(Sp. model spelled same [kojóte] < Nahuatl cóyotl 'coyote')
   Noun forms:
   1) Clark: 1820s. A small American wolf (Canis latrans). Spanish sources provide the same genus and species. Santamaría indicates that it is a wolf about the size of a large dog. It has yellowish-gray fur and is endowed with instincts and cunning, making it similar in behavior to the fox.
   Alternate forms: cayeute, cayota, cayote, cayute, collote, coyoto, cuiota, cyote, kiote, otie.
   Also called barking wolf, brush wolf, cased wolf, medicine wolf, prairie wolf.
   2) Southern California: 1872. An Indian or a person with one Indian parent. Santamaría says that coyote sometimes refers to a criollo, or a person of Spanish descent born in the Americas, or to his/her parents. Cobos concurs, pointing out that in southern Colorado and New Mexico it also means the offspring of an Anglo-American, Indo-Hispanic marriage. Sobarzo indicates that it is a synonym for mestizo or mestiza, a mixture of European and Indian blood, and is common in the feminine. Galván provides a similar meaning for the term in Chicano Spanish, namely "half-breed."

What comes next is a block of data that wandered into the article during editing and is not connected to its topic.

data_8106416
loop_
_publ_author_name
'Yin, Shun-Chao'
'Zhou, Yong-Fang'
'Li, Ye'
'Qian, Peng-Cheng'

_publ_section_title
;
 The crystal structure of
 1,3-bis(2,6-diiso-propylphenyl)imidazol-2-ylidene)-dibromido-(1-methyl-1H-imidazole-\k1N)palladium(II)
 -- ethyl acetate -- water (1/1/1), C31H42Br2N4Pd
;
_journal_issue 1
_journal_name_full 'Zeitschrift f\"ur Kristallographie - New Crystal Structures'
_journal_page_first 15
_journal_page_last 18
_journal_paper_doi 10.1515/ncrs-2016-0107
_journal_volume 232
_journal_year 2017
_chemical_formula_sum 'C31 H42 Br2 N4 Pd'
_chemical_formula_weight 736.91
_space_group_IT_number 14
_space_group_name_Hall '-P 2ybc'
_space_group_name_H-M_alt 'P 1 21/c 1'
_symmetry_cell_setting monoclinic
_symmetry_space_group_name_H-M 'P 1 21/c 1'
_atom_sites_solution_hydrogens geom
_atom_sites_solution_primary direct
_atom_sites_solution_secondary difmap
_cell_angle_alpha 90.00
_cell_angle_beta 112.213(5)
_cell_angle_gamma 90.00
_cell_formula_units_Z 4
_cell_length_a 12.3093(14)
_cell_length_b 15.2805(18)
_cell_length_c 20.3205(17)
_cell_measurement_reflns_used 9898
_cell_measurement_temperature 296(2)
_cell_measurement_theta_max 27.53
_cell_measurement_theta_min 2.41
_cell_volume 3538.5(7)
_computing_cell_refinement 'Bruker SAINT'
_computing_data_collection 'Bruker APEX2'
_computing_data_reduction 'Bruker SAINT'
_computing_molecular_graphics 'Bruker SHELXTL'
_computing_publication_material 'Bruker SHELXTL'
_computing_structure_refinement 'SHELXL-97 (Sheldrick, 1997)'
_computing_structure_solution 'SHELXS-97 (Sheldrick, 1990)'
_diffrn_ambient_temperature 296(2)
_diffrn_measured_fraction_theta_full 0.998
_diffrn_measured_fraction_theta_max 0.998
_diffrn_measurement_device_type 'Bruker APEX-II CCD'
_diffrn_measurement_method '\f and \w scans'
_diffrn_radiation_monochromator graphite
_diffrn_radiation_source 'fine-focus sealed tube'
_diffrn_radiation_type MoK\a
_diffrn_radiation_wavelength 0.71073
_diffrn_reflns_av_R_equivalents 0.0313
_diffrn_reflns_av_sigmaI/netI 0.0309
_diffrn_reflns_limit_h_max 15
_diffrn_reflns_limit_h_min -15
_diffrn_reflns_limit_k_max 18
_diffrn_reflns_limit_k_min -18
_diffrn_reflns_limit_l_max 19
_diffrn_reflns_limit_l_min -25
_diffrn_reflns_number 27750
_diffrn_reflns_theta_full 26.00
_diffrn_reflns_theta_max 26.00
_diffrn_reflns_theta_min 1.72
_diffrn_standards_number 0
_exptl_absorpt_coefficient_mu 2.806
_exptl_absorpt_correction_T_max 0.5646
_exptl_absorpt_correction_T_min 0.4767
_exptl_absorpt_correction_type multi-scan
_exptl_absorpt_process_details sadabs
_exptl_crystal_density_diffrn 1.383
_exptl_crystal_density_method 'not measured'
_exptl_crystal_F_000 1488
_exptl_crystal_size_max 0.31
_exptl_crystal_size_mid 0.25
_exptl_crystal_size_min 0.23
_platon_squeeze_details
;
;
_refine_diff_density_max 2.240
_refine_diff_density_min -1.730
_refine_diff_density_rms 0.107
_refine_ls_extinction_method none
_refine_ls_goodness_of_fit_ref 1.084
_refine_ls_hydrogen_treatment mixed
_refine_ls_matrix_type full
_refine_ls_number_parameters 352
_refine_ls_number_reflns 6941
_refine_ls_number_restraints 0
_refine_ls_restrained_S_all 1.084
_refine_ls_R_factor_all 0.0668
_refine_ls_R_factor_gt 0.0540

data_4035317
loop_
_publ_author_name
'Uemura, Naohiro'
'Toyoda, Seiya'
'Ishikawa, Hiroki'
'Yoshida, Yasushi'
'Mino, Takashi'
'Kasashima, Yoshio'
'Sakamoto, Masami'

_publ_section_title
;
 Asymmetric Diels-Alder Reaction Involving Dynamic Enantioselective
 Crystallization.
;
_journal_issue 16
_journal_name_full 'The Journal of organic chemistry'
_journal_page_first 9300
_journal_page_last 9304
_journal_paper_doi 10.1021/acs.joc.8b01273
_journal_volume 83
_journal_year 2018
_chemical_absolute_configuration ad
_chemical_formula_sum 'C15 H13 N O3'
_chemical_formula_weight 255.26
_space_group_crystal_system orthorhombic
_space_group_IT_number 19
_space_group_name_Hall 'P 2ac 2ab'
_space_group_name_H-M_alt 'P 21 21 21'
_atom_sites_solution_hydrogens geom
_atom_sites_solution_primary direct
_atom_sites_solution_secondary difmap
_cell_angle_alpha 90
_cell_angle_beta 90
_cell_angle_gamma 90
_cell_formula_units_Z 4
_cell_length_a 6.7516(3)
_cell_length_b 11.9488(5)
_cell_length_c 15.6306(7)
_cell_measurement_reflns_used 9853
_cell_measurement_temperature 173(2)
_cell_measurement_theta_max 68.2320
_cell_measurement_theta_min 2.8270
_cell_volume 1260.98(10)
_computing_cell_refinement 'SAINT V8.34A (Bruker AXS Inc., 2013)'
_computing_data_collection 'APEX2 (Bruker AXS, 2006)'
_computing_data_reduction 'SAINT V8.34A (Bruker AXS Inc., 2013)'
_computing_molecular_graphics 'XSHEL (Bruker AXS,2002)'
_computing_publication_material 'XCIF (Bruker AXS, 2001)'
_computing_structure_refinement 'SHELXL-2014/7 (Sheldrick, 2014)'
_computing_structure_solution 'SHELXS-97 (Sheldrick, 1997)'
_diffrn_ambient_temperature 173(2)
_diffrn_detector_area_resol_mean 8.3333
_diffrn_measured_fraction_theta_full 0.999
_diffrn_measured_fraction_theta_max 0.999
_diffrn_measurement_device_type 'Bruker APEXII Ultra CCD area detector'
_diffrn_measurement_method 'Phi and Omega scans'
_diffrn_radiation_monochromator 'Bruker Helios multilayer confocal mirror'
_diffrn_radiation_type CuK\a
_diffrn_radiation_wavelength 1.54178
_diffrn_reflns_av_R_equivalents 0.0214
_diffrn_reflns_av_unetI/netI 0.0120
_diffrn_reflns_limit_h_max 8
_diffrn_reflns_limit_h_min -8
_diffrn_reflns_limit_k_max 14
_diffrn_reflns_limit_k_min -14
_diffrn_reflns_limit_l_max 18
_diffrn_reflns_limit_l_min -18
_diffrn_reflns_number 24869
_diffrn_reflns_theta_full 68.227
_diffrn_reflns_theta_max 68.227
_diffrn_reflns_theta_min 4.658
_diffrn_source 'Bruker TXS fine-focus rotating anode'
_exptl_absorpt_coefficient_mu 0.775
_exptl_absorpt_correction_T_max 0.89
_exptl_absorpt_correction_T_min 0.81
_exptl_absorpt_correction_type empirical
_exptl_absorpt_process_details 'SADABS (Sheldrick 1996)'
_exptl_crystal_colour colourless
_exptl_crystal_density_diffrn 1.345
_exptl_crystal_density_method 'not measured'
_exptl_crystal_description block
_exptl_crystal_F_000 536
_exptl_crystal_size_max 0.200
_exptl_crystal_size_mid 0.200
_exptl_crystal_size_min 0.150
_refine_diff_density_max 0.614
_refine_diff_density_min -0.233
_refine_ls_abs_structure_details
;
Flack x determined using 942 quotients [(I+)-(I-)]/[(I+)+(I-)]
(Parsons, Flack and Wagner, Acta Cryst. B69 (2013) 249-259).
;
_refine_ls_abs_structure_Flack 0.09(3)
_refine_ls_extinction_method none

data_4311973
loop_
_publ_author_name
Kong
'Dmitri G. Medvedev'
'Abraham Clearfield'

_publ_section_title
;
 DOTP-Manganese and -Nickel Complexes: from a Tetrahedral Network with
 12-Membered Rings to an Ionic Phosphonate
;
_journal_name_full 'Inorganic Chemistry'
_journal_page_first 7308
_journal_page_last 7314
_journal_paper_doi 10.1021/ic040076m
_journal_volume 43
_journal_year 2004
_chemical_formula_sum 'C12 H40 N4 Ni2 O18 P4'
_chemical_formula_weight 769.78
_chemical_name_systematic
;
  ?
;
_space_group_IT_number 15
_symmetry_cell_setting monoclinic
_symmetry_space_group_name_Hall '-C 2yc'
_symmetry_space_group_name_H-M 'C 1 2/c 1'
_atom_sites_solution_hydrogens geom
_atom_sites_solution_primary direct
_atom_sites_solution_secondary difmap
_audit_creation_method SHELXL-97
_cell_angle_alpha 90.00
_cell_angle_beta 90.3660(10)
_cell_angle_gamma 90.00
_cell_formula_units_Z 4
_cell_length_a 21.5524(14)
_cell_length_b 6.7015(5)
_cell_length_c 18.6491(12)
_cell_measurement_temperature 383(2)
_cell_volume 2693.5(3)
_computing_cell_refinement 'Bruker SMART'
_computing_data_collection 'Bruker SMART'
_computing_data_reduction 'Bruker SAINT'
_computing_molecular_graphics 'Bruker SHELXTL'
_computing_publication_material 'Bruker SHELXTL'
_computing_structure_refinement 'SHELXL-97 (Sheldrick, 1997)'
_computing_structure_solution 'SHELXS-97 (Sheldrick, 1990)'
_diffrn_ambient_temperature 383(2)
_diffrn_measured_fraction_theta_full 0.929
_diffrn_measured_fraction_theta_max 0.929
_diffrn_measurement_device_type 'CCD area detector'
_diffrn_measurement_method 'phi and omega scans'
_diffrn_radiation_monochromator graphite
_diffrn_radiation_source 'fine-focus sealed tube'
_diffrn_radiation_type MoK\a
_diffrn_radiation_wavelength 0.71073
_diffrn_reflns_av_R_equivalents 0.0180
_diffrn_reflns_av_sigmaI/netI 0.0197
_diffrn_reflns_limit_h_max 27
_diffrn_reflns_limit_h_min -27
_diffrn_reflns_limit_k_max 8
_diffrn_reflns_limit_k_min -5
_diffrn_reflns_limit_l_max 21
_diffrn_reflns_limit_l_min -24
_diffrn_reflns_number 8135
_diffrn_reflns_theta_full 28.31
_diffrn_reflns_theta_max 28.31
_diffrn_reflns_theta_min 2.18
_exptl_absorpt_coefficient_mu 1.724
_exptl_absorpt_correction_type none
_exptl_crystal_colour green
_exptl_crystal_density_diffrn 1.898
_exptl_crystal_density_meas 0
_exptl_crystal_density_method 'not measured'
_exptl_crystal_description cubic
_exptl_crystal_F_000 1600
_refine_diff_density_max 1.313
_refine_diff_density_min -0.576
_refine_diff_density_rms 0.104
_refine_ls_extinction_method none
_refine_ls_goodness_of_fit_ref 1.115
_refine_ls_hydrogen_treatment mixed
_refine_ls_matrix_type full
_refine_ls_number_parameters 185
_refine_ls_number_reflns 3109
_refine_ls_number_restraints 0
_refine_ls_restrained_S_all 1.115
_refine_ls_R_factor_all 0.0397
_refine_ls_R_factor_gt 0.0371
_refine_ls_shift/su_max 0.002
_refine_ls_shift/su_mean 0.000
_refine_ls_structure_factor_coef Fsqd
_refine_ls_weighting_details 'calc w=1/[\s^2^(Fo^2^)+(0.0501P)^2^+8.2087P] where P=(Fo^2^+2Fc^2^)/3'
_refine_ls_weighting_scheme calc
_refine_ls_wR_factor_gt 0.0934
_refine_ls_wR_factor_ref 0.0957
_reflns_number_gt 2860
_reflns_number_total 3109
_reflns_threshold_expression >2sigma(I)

3) A contemptible person; a liar or cheat; one who sneaks around like a coyote. Also a squatter.
   4) According to Blevins, a person from the Dakotas.
   5) DARE (Adams): 1903. A dun-colored horse with a dark strip down its back.
   Also called coyote dun.
   6) Verb forms: to clear out; run away.
   See also vamoose.

Cowboy Talk. A Dictionary of Spanish Terms. . 2013.

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